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Brain-like computing on an organic molecular layer

April 26, 2010
Michigan Technological University
One big advantage a brain's circuitry has always had over a computer's is its ability to evolve as it tackles complex problems. Now, scientists have created a tiny computing device with a brain-like "evolutionary circuit."

Magnetic resonance images of human brain during different functions appear on top. Similar evolving patterns have been generated on the molecular monolayer one after another (bottom). A snapshot of the evolving pattern for a particular brain function is captured using Scanning Tunneling Microscope at 0.68 V tip bias (scale bar is 6 nm). The input pattern to mimic particular brain function is distinct, and the dynamics of pattern evolution is also typical for a particular brain operation.
Credit: Anirban Bandyopadhyay

Information processing circuits in digital computers are static. In our brains, information processing circuits -- neurons -- evolve continuously to solve complex problems. Now, an international research team from Japan and Michigan Technological University has created a similar process of circuit evolution in an organic molecular layer that can solve complex problems. This is the first time a brain-like "evolutionary circuit" has been realized.

This computer is massively parallel: The world's fastest supercomputers can only process bits one at a time in each of their channels. Their circuit allows instantaneous changes of ~300 bits.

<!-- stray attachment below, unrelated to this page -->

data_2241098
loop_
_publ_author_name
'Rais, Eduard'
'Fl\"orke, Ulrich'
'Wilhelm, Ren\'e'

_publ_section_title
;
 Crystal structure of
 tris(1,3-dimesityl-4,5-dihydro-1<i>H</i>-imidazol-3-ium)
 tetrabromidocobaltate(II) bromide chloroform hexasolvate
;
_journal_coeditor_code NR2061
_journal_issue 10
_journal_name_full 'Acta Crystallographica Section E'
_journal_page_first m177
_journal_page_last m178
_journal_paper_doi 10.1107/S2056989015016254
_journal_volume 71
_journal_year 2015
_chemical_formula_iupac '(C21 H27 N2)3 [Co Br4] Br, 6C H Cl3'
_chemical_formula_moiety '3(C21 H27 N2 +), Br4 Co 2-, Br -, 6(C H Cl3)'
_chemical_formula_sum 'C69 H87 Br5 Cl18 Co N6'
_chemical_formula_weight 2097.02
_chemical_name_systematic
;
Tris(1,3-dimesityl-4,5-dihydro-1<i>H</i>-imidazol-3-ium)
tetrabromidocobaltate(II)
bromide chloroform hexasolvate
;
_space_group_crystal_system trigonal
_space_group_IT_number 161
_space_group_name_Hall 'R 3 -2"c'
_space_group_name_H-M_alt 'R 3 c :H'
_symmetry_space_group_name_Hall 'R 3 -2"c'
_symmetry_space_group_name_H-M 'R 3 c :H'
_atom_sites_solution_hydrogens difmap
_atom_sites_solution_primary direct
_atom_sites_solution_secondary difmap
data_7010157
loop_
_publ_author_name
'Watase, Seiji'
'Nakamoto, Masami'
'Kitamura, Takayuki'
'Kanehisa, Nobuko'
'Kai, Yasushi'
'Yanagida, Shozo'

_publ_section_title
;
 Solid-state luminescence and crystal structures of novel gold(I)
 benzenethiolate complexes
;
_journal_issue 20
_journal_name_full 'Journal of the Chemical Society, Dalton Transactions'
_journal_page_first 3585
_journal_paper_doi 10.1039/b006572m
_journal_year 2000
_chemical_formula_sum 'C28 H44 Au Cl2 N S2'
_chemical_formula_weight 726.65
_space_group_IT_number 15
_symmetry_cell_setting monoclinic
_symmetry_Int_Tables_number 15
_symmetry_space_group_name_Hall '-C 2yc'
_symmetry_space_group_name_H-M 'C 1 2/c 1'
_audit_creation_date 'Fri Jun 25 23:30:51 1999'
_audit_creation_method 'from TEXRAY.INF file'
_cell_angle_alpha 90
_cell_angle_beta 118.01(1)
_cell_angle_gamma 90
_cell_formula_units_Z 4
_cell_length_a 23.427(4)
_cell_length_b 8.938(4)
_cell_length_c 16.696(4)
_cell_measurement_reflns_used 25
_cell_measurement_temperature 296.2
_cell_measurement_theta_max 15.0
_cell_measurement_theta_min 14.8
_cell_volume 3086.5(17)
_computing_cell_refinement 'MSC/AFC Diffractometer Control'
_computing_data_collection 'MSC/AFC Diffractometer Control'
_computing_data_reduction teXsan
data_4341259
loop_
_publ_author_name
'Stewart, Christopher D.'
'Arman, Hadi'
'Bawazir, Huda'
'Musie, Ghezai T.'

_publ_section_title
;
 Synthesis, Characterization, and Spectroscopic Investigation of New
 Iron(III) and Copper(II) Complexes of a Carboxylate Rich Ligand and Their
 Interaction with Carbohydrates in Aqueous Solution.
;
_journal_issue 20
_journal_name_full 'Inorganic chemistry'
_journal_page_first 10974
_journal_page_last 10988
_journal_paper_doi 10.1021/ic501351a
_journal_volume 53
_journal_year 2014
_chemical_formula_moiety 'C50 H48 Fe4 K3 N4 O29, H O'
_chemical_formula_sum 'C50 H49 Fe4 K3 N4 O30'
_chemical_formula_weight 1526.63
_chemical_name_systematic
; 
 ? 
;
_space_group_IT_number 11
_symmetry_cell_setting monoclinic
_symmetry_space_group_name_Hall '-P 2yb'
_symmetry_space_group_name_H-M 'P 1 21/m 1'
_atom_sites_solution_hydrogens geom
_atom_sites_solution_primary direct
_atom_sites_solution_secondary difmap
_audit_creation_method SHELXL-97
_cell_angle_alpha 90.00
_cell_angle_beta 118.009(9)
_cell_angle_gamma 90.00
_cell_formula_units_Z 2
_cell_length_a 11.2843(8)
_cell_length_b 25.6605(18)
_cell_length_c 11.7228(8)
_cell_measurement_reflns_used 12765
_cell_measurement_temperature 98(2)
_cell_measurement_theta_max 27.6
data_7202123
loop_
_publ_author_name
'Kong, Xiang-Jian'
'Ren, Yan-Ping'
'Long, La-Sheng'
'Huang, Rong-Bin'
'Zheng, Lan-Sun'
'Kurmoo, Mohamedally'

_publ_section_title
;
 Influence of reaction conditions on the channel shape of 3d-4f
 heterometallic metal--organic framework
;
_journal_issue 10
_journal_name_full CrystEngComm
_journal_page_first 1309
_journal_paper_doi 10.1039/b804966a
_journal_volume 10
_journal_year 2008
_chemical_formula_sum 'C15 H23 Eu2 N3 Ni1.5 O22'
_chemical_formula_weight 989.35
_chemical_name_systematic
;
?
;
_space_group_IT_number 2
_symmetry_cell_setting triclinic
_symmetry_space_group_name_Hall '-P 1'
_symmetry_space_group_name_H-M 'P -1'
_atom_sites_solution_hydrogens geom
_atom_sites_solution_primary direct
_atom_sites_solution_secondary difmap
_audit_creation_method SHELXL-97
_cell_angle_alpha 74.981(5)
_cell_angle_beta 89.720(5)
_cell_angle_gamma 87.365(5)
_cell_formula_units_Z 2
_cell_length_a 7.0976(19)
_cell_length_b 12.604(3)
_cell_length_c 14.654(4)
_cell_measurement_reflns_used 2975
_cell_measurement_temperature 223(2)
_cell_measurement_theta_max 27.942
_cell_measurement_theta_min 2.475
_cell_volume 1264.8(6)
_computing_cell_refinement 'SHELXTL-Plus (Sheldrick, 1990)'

Their processor can produce solutions to problems for which algorithms on computers are unknown, like predictions of natural calamities and outbreaks of disease. To prove this unique feature, they have mimicked two natural phenomena in the molecular layer: heat diffusion and the evolution of cancer cells.

The monolayer has intelligence; it can solve many problems on the same grid.

Their molecular processor heals itself if there is a defect. This remarkable self-healing property comes from the self-organizing ability of the molecular monolayer. No existing man-made computer has this property, but our brain does: if a neuron dies, another neuron takes over its function.

The work is described in Nature Physics. It is coauthored by Ranjit Pati, of the Michigan Technological University Department of Physics. Lead author is Anirban Bandyopadhyay, National Institute for Materials Science, National Institute of Information and Communication Technology, Japan.

Story Source:

Materials provided by Michigan Technological University. Note: Content may be edited for style and length.

Journal Reference:

  1. Anirban Bandyopadhyay, Ranjit Pati, Satyajit Sahu, Ferdinand Peper & Daisuke Fujita. Massively parallel computing on an organic molecular layer. Nature Physics, 25 April 2010 DOI: 10.1038/nphys1636

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Michigan Technological University. "Brain-like computing on an organic molecular layer." ScienceDaily. ScienceDaily, 26 April 2010. <>.
Michigan Technological University. (2010, April 26). Brain-like computing on an organic molecular layer. ScienceDaily. Retrieved February 27, 2017 from
Michigan Technological University. "Brain-like computing on an organic molecular layer." ScienceDaily. (accessed February 27, 2017).